On singing and thinking

Taggart, George Oppen, and Ted Enslin, Sylvester’s Cove, Maine, 1975 (photo by Jennifer Taggart).

1. Under the heading “Poetry And Philosophy,” in an anthology of T. S. Eliot’s critical writings, there are several statements suggesting that poetry and thought are antithetical. For instance: “the poet who ‘thinks’ is merely the poet who can express the emotional equivalent of thought.”[1] And, writing of Dante and Shakespeare, Eliot claims that neither did any “real thinking,” but both made use of the thought of their times as “material enforced upon them” for the expression of their feelings.

2. George Oppen expressed high regard for Eliot, made use of Eliot’s poetry for his own purposes, and defined the poem as a process of thought. Which provokes the question: can you “do” poetry and philosophy at the same time, sing and think at the same time? Is it permissible to transgress upon the injunction of the Nike TV commercial “Do one thing. Do it well”?

3. George Oppen also expressed high regard for the painter Edward Hopper. Consider Hopper’s 1959 picture, “Excursion into Philosophy.” Hotel/motel room in a country setting, late morning or late afternoon. Two figures in this space and time. Semi-nude female sleeping on what looks like a hard, crypt-like purple bed. Fully clothed male sitting on the edge of the bed, his back to her back. She appears youthful, he less so. Also on the bed in a mediating position between the two of them is a book. The book is opened and bisected at a 45-degree angle by the shadow of her hip.

4. An excursion is a journey or “ramble” with intention of returning to one’s starting point. If that point is one of the points of your way or path of usual behavior, then an excursion is of relatively brief duration. Philosophy is the pursuit of knowledge, especially that which deals with ultimate reality or with the most general causes and principles of things and ideas and human perception and knowledge of them.[2] “Into”: the journey is not simply “to” philosophy as arriving and stopping at a destination but an arrival and an involvement with. Into suggests depth and motivation. You did more than arrive; however briefly, you decided or were determined to go further, further and deeper.

5. A logical question: what’s he into? Into the doing of the doing of philosophy. What do you do when you do philosophy? You think. We know this because he’s in the same position as Rodin’s sculpture “The Thinker.” He’s in the thinker position; he must be thinking. There’s a reproduction of Rodin’s sculpture on the cover of a book by Heidegger, who was also held in high regard and used by Oppen. The title of the book is What Is Called Thinking? This is its conclusion: “the essential nature of thinking is determined by what there is to be thought about: the presence of what is present, the Being of beings.”[3]

6. A logical question: what made him do this doing called thinking? What led him into it? The book did. According to the painter’s wife, Jo Hopper, the book is Plato. Reading Plato makes you think. Honoring the nature of this occasion, let’s say he’s read the Symposium. Let’s say he’s read the passage in which Socrates tells Phaedrus and the others what he had been told by his love instructor, Diotima. It is a longish passage concerning the true order of doing, i.e., of attaining knowledge of “beauty absolute” by a step-wise progression “under the influence of true love” beginning from the beauties of the earth and ascending by way of single to plural beauties, fair practices and fair notions, to the ultimate destination of absolute beauty. Toward the end: “Remember how in that communion only, beholding beauty with the eye of the mind, he will be enabled to bring forth, not images of beauty, but realities (for he has hold not of an image but of a reality).”[4]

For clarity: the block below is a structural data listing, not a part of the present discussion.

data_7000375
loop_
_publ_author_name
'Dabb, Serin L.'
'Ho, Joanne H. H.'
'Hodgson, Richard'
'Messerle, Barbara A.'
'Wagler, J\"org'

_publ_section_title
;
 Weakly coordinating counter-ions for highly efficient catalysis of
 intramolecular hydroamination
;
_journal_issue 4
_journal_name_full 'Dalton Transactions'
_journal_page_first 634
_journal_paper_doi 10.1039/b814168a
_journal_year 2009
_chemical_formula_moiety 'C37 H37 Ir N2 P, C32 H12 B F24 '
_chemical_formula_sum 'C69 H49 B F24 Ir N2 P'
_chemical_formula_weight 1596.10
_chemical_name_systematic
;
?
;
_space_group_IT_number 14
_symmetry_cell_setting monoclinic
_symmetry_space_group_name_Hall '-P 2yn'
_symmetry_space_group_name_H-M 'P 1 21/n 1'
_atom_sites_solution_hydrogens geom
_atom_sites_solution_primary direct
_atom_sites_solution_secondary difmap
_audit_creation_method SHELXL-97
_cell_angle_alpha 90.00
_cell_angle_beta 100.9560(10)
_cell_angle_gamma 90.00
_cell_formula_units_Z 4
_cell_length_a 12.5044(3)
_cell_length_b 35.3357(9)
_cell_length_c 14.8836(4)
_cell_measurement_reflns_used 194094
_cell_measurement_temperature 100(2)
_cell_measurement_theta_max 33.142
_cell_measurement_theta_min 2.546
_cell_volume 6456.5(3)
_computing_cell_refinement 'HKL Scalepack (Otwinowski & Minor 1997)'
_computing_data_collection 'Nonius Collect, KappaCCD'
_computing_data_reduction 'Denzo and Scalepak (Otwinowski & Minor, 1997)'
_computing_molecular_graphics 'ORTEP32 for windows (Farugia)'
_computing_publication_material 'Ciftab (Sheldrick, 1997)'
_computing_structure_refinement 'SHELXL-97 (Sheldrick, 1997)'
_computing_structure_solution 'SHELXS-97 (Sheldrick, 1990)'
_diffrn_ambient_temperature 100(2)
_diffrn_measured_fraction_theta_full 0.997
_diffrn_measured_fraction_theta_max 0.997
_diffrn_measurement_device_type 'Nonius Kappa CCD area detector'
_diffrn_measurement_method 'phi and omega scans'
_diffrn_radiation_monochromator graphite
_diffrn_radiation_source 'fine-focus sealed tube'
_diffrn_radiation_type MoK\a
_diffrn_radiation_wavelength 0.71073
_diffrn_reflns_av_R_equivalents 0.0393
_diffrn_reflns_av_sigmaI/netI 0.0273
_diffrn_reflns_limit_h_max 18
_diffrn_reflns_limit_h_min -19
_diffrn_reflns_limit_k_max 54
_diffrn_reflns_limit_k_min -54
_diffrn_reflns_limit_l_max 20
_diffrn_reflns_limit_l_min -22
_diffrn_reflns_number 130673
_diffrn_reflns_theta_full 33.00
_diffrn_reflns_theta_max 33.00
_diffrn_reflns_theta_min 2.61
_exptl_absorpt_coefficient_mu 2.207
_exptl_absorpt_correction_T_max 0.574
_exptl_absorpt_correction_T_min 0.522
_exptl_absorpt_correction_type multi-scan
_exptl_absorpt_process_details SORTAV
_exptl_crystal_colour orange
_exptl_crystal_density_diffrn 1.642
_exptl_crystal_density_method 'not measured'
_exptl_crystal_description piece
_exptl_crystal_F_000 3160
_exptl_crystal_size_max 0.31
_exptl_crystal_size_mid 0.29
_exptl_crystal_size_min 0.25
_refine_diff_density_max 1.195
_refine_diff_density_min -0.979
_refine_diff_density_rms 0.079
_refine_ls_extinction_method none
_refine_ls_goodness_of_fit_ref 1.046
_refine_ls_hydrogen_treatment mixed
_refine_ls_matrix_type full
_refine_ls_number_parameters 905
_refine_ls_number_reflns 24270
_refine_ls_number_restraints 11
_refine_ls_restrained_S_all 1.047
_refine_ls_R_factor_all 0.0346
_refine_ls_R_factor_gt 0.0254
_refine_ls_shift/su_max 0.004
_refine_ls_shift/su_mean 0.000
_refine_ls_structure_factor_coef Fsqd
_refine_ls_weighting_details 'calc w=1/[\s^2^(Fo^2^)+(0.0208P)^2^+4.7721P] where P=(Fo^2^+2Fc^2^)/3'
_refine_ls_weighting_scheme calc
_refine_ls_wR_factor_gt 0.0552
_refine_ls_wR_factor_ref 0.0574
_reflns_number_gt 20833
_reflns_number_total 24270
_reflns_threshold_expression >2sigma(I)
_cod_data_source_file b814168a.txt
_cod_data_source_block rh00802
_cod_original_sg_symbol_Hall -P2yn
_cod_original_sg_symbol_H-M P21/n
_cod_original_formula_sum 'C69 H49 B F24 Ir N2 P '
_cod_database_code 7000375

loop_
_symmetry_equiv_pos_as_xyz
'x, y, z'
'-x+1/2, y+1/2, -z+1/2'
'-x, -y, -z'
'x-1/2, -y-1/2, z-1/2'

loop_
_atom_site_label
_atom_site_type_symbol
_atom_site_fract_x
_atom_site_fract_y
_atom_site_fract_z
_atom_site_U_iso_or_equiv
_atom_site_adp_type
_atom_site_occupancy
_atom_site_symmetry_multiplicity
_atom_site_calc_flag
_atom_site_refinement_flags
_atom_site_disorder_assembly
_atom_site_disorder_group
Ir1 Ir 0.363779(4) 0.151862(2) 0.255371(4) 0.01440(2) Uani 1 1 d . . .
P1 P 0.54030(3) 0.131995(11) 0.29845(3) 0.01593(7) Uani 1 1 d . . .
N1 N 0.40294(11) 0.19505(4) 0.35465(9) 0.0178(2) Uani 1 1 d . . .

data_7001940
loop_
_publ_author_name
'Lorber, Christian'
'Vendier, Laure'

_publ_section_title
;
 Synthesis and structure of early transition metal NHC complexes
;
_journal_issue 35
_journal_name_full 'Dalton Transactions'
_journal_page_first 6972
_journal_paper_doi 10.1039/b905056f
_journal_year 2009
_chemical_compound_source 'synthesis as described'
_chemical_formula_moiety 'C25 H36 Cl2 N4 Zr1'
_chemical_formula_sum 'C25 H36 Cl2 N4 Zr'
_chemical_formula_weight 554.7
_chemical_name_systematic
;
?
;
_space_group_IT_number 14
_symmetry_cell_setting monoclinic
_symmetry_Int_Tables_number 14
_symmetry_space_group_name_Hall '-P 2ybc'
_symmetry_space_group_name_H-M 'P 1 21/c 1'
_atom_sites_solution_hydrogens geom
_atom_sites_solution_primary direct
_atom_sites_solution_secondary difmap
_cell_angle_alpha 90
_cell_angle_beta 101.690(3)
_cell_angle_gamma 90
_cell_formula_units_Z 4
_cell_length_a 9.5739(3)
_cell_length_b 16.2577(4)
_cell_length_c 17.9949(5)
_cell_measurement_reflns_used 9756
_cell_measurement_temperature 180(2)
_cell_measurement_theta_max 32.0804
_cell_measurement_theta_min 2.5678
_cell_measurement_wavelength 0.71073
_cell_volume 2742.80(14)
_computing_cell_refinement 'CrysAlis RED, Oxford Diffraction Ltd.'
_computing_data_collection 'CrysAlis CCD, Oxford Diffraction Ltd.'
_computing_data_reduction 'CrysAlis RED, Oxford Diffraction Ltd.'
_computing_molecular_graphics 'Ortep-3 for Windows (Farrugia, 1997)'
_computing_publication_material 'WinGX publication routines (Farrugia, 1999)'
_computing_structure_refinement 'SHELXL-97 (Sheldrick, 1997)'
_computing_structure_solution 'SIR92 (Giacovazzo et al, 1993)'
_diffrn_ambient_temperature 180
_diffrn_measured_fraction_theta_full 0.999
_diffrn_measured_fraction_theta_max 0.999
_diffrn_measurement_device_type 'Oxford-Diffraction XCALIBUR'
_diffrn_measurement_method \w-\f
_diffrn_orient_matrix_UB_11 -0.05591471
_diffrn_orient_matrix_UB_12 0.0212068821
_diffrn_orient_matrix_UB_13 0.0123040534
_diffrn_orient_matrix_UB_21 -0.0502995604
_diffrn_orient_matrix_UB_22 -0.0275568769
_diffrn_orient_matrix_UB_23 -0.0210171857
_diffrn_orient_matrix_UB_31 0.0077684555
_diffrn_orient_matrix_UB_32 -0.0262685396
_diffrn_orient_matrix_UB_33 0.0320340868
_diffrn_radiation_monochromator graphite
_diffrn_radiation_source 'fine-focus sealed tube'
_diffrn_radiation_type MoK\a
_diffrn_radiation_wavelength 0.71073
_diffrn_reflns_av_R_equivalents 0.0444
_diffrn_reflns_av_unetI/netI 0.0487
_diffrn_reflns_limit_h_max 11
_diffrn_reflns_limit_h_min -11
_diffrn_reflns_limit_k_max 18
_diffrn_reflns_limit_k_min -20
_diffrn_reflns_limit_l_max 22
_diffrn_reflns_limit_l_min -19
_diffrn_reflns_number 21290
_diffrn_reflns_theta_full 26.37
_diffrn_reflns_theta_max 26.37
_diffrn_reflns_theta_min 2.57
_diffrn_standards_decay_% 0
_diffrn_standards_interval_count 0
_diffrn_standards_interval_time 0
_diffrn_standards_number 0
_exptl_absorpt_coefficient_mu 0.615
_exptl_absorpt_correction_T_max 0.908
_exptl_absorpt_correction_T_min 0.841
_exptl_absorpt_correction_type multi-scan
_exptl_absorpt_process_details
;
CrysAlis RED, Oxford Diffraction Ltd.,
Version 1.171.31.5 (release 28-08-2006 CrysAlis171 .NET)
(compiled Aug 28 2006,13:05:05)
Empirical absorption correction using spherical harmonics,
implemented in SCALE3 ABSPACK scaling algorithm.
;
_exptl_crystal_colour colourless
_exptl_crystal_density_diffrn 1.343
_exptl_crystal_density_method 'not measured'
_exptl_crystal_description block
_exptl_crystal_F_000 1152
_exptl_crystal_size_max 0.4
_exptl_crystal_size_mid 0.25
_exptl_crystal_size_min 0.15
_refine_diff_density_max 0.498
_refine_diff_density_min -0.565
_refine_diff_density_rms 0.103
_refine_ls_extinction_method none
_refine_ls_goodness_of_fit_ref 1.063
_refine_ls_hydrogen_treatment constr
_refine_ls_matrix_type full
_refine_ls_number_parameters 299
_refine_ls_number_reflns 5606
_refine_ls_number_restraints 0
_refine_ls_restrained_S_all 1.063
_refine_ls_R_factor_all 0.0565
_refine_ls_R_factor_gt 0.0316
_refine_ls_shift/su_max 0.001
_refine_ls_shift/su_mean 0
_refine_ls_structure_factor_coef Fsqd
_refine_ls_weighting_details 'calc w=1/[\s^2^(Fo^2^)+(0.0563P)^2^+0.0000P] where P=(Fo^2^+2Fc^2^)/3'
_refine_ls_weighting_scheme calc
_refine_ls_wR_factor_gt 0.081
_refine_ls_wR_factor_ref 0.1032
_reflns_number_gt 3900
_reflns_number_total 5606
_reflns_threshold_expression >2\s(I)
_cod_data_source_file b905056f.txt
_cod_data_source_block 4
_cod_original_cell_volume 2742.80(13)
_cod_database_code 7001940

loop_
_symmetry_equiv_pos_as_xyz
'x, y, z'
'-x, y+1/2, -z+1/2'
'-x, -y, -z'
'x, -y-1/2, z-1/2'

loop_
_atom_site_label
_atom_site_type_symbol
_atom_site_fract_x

7. The Platonic idea or form of beauty is abstract, an abstraction. Its existence is dependent upon a group of earlier thinkers, the Pre-Socratics. This is what they did to make that abstraction possible. From Eric Havelock’s Preface to Plato: “discard both the rhythm on the one hand and the syntax of the image-series [narrative] on the other.” And it is these thinkers who “in fact start as poets … yet their enterprise was undertaken in order to destroy concretion and visibility.”[5] If that’s not enough and with reference to Heraclitus, also used by Oppen, and to that thinker’s employment of the aphorism as a means of breaking the “mindless flow of the bard’s metrical and musical spell. Particularly … it was to discard the accompaniment of a musical instrument.”[6] Getting to philosophy, into the doing of philosophy requires a lot of discarding and destroying. In order to think, poetry itself would seem to have to be discarded and destroyed. For if rhythm and music as well as the concretion and visibility of the image are taken away, what’s left?

8. We have a problem if, after Plato, we want to write a poem and find ourselves trying to write a poem not only after Plato but also after Pound. If we’re American poets, I don’t think such a problem, which is a problem of consciousness or self-consciousness, can be avoided. And of course many others are party to and contribute to this consciousness. It is a self-consciousness as to what the poet, what the poem is — is or can or should be. Besides the definitions and admonitions of Pound himself, its most elegant expression can be found in the prose writings of Louis Zukofsky. Thus good poetry is “precise information on existence out of which it grows, and information of its own existence … the movement (and tone) of words. Rhythm … is the distinction of its technique. This integrates any human emotion … into an order of words that exist as another created thing in the world, to affect it and to be judged by it. Condensed speech is most of the method of poetry.” Or most elegantly: poetry is “an order of words that as movement and tone (rhythm and pitch) approaches the wordless art of music.”[7]